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Cell Signal. 2016 May;28(5):448-459. doi: 10.1016/j.cellsig.2016.02.005. Epub 2016 Feb 11.

Shoc2-tranduced ERK1/2 motility signals--Novel insights from functional genomics.

Author information

1
Department of Molecular and Cellular Biochemistry, University of Kentucky, Lexington, KY 40536, United States.
2
Markey Cancer Center and Department of Biostatistics, University of Kentucky, Lexington, KY 40536, United States.
3
Department of Computer Engineering and Computer Science, University of Louisville, Louisville, KY 40292, United States.
4
Department of Anatomical Sciences and Neurobiology, University of Louisville, Louisville, KY 40292, United States; Department of Bioinformatics and Biostatistics, University of Louisville, Louisville, KY 40292, United States.
5
Department of Molecular and Cellular Biochemistry, University of Kentucky, Lexington, KY 40536, United States. Electronic address: emilia.galperin@uky.edu.

Abstract

The extracellular signal-regulated kinase 1 and 2 (ERK1/2) pathway plays a central role in defining various cellular fates. Scaffold proteins modulating ERK1/2 activity control growth factor signals transduced by the pathway. Here, we analyzed signals transduced by Shoc2, a critical positive modulator of ERK1/2 activity. We found that loss of Shoc2 results in impaired cell motility and delays cell attachment. As ERKs control cellular fates by stimulating transcriptional response, we hypothesized that the mechanisms underlying changes in cell adhesion could be revealed by assessing the changes in transcription of Shoc2-depleted cells. Using quantitative RNA-seq analysis, we identified 853 differentially expressed transcripts. Characterization of the differentially expressed genes showed that Shoc2 regulates the pathway at several levels, including expression of genes controlling cell motility, adhesion, crosstalk with the transforming growth factor beta (TGFβ) pathway, and expression of transcription factors. To understand the mechanisms underlying delayed attachment of cells depleted of Shoc2, changes in expression of the protein of extracellular matrix (lectin galactoside-binding soluble 3-binding protein; LGALS3BP) were functionally analyzed. We demonstrated that delayed adhesion of the Shoc2-depleted cells is a result of attenuated expression and secretion of LGALS3BP. Together our results suggest that Shoc2 regulates cell motility by modulating ERK1/2 signals to cell adhesion.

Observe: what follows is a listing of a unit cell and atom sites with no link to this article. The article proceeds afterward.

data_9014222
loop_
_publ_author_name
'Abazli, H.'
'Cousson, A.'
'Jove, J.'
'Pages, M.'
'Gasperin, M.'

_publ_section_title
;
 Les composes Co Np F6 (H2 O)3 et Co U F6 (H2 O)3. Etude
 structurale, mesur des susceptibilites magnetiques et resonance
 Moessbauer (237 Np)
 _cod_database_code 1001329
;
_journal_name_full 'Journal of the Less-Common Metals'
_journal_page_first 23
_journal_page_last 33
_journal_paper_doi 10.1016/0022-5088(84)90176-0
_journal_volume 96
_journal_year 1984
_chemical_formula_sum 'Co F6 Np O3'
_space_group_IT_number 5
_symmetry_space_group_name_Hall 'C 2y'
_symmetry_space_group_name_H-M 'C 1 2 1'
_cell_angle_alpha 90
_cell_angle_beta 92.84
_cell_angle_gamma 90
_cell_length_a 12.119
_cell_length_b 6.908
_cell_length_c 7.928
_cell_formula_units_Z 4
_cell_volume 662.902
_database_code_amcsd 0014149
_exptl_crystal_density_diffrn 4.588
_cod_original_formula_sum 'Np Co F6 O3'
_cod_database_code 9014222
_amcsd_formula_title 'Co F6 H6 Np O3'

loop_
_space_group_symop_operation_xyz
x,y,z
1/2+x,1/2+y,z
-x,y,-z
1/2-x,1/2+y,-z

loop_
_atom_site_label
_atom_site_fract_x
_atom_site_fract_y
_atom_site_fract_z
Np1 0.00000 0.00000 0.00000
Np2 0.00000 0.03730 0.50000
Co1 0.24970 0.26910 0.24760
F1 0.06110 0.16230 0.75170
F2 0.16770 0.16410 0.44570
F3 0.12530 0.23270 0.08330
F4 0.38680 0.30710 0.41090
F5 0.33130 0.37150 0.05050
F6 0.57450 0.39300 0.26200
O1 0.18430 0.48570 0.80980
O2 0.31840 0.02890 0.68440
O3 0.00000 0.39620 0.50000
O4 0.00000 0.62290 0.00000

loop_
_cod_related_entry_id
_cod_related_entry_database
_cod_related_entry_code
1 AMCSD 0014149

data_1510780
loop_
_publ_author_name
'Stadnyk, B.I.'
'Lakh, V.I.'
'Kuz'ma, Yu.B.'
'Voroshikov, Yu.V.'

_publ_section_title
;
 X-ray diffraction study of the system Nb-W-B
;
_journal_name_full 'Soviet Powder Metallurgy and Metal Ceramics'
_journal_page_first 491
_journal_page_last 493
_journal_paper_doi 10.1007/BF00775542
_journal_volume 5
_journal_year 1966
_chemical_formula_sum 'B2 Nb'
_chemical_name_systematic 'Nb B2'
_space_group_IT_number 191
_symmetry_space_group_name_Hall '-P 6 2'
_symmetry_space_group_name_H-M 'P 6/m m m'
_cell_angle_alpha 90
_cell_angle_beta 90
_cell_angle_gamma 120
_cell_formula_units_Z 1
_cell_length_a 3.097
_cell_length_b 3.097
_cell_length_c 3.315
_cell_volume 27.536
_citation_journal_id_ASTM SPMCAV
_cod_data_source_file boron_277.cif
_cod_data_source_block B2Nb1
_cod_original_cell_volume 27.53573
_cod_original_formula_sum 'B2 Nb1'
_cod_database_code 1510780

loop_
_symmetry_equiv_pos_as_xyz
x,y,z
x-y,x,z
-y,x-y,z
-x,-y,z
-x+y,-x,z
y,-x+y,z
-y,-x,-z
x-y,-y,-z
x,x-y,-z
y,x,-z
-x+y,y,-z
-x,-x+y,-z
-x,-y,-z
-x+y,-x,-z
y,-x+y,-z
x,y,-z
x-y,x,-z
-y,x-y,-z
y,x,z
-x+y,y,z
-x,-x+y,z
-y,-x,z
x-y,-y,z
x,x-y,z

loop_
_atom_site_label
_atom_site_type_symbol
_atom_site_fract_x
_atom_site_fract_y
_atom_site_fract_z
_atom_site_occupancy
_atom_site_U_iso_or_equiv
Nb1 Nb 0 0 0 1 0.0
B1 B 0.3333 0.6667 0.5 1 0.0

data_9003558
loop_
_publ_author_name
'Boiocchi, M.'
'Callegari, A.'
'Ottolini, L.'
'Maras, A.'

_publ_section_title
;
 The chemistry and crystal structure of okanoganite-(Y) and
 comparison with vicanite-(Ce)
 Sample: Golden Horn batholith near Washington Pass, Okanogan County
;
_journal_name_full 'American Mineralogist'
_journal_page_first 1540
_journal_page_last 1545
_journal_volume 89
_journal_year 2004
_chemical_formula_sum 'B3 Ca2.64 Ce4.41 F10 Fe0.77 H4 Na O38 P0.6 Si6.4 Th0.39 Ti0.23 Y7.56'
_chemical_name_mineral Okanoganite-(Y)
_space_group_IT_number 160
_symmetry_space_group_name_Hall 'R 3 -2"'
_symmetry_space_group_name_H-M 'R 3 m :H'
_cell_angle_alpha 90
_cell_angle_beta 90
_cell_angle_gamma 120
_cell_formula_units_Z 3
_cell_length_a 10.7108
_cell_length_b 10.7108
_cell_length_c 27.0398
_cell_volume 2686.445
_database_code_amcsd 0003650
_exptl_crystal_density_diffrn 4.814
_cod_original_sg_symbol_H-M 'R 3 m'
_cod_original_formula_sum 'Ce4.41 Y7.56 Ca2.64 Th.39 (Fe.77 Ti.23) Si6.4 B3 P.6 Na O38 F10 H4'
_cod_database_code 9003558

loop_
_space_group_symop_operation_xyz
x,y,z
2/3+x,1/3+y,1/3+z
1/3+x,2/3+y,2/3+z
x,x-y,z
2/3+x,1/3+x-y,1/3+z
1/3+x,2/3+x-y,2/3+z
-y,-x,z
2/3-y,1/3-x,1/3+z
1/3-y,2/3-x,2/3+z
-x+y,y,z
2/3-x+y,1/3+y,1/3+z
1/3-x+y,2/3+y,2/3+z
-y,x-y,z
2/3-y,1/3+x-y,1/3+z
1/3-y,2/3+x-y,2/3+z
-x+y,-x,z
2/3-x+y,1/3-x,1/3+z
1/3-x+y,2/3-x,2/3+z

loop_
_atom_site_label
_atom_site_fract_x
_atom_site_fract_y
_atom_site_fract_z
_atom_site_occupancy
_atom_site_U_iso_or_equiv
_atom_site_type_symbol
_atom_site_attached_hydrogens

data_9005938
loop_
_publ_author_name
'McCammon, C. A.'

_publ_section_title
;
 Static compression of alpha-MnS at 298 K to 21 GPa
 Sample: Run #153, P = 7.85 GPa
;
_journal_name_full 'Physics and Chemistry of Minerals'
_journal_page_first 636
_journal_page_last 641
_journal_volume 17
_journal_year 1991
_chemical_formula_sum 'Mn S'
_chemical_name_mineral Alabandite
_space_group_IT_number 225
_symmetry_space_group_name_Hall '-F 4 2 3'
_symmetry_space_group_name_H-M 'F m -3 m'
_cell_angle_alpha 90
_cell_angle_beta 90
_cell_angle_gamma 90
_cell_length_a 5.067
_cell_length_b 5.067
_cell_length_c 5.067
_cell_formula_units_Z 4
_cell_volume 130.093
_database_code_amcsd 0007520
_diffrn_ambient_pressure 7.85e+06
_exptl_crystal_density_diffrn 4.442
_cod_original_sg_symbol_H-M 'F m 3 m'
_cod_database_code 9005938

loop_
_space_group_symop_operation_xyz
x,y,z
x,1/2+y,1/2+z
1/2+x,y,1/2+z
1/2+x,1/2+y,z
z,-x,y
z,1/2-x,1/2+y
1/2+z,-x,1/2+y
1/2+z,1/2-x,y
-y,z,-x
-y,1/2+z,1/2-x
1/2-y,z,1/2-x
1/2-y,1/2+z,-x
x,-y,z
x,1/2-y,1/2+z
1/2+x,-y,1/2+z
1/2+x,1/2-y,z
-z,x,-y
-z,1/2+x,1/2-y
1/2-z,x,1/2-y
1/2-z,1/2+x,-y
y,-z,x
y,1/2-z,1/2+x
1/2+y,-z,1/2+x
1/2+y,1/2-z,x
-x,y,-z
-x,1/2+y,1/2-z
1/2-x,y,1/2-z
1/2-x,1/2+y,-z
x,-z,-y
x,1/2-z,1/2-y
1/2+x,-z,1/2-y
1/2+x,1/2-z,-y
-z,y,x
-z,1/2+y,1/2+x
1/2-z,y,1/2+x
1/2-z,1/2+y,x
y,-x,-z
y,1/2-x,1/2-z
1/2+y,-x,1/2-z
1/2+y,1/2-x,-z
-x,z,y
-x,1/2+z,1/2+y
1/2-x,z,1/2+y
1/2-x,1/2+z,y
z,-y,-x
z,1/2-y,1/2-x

KEYWORDS:

Adhesion; ERK1/2; LGALS3BP; Motility; Shoc2 scaffold; Transcription

PMID:
26876614
PMCID:
PMC4788539
DOI:
10.1016/j.cellsig.2016.02.005
[Indexed for MEDLINE]
Free PMC Article

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